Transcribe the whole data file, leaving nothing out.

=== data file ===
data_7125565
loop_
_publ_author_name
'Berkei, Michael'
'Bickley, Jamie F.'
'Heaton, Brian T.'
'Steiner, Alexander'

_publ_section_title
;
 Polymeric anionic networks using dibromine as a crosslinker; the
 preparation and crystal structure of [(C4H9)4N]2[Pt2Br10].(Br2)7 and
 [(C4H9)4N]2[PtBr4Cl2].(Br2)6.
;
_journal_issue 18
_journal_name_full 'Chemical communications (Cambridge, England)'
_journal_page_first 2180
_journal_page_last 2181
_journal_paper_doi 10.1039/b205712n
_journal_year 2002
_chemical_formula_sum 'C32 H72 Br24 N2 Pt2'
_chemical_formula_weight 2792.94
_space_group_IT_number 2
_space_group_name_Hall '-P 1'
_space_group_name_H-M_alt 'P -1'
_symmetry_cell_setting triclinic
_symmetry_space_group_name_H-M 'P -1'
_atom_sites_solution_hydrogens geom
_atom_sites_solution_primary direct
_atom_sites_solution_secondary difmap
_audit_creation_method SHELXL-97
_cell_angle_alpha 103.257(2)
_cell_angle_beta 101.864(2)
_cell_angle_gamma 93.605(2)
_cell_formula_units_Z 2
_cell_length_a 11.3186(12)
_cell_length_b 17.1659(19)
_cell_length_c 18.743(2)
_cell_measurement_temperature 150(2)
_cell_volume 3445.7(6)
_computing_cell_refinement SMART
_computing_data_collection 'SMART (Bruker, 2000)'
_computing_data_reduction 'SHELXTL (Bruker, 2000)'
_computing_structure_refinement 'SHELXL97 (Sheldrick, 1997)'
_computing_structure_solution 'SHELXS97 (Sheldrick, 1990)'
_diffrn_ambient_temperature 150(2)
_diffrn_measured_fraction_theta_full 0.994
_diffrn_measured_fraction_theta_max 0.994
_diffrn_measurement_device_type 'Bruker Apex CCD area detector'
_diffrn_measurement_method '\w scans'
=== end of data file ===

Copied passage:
data_7125565
loop_
_publ_author_name
'Berkei, Michael'
'Bickley, Jamie F.'
'Heaton, Brian T.'
'Steiner, Alexander'

_publ_section_title
;
 Polymeric anionic networks using dibromine as a crosslinker; the
 preparation and crystal structure of [(C4H9)4N]2[Pt2Br10].(Br2)7 and
 [(C4H9)4N]2[PtBr4Cl2].(Br2)6.
;
_journal_issue 18
_journal_name_full 'Chemical communications (Cambridge, England)'
_journal_page_first 2180
_journal_page_last 2181
_journal_paper_doi 10.1039/b205712n
_journal_year 2002
_chemical_formula_sum 'C32 H72 Br24 N2 Pt2'
_chemical_formula_weight 2792.94
_space_group_IT_number 2
_space_group_name_Hall '-P 1'
_space_group_name_H-M_alt 'P -1'
_symmetry_cell_setting triclinic
_symmetry_space_group_name_H-M 'P -1'
_atom_sites_solution_hydrogens geom
_atom_sites_solution_primary direct
_atom_sites_solution_secondary difmap
_audit_creation_method SHELXL-97
_cell_angle_alpha 103.257(2)
_cell_angle_beta 101.864(2)
_cell_angle_gamma 93.605(2)
_cell_formula_units_Z 2
_cell_length_a 11.3186(12)
_cell_length_b 17.1659(19)
_cell_length_c 18.743(2)
_cell_measurement_temperature 150(2)
_cell_volume 3445.7(6)
_computing_cell_refinement SMART
_computing_data_collection 'SMART (Bruker, 2000)'
_computing_data_reduction 'SHELXTL (Bruker, 2000)'
_computing_structure_refinement 'SHELXL97 (Sheldrick, 1997)'
_computing_structure_solution 'SHELXS97 (Sheldrick, 1990)'
_diffrn_ambient_temperature 150(2)
_diffrn_measured_fraction_theta_full 0.994
_diffrn_measured_fraction_theta_max 0.994
_diffrn_measurement_device_type 'Bruker Apex CCD area detector'
_diffrn_measurement_method '\w scans'